To find the relation of the velocity to displacement and pressure we shall express the fact that the wave travels on carrying all its conditions with it, so that the displacement now at M will arrive at N while the wave travels over MN. Let U be the velocity of the wave and let u be the velocity of the particle originally at N. Let MN=dx = Udi. In the time dt which the wave takes to travel over MN the particle displacement at N changes by QR, and QR=-udt, so that QR/MN = -Â«/U. But QR/MN = dy/dx. Then

w/U = â€”dyjdx _ _ (2)

This gives the velocity of any particle in terms of the displacement. Equating (1) and (2)

• /U = u/E (3)

which gives the particle velocity in terms of the pressure excess.

Generally, if any condition <j> in the wave is carried forward unchanged with velocity U, the change of <f> at a given point in time dt is equal to the change of <j> as we go back along the curve a distance dx = Vdt at the beginning of dt.

dÂ± = _J_dÂ± dx Vdt '

The Characteristics of Sound Waves Corresponding to Loudness, Pitch and Quality. â€” Sounds differ from each other only in the three respects of loudness, pitch and quality.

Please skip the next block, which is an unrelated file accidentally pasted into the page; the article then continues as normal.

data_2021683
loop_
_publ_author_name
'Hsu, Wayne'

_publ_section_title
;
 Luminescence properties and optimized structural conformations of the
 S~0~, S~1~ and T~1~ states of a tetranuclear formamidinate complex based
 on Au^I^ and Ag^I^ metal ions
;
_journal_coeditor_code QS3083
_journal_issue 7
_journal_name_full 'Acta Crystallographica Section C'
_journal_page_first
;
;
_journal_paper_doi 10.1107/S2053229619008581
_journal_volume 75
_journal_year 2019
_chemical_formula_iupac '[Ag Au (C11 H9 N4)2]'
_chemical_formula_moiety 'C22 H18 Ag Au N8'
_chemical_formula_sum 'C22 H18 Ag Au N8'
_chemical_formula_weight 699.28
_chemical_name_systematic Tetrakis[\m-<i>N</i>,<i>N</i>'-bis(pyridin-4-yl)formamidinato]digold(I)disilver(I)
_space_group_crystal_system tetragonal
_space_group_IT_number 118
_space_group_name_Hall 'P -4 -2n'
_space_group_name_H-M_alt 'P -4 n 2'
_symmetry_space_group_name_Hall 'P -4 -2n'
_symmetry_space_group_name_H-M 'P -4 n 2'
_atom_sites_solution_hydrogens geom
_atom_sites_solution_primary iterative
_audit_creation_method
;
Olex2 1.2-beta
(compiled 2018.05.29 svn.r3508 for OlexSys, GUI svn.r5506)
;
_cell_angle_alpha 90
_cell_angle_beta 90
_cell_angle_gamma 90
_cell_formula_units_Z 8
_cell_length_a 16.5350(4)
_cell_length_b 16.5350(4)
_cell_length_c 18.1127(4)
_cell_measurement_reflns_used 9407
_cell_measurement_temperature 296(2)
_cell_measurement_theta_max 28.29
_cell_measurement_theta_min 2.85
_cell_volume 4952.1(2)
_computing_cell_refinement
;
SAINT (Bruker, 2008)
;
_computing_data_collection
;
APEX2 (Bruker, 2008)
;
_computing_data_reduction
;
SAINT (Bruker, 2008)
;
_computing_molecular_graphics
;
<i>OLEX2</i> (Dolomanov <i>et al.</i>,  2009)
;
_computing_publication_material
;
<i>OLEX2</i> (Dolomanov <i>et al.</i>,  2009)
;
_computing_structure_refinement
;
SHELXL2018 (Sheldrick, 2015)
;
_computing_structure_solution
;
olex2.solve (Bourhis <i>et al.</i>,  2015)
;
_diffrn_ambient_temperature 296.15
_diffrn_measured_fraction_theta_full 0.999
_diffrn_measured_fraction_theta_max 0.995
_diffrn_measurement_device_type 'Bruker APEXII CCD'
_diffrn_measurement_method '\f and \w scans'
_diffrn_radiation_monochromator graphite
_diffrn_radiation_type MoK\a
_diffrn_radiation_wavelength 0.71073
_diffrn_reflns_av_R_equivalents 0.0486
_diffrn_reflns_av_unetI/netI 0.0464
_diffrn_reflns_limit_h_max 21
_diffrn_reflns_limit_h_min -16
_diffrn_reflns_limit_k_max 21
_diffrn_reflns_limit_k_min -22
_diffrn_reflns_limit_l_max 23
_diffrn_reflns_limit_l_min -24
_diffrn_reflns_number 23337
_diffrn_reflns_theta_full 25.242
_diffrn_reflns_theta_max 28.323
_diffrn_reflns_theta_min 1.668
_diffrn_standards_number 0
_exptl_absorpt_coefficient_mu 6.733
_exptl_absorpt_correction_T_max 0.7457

The loudness of the sound brought by a train of waves of given wave-length depends on the extent of the to and fro excursion of the air particles. This is obvious if we consider that the greater the vibration of the source the greater is the excursion of the air in the issuing waves, and the louder is the sound heard. Half the total excursion is called the amplitude. Thus in fig. 4 QJ is the amplitude. Methods of measuring the amplitude in sound waves in air have been devised and will be described later. We may say here that the energy or the intensity of the sound of given wave-length is proportional to the square of the amplitude.

The pitch of a sound, the note which we assign to it, depends on the number of waves received by the ear per second. This is generally equal to the number of waves issuing from the source per second, and therefore equal to its frequency of vibration. Experiments, which will be described most conveniently when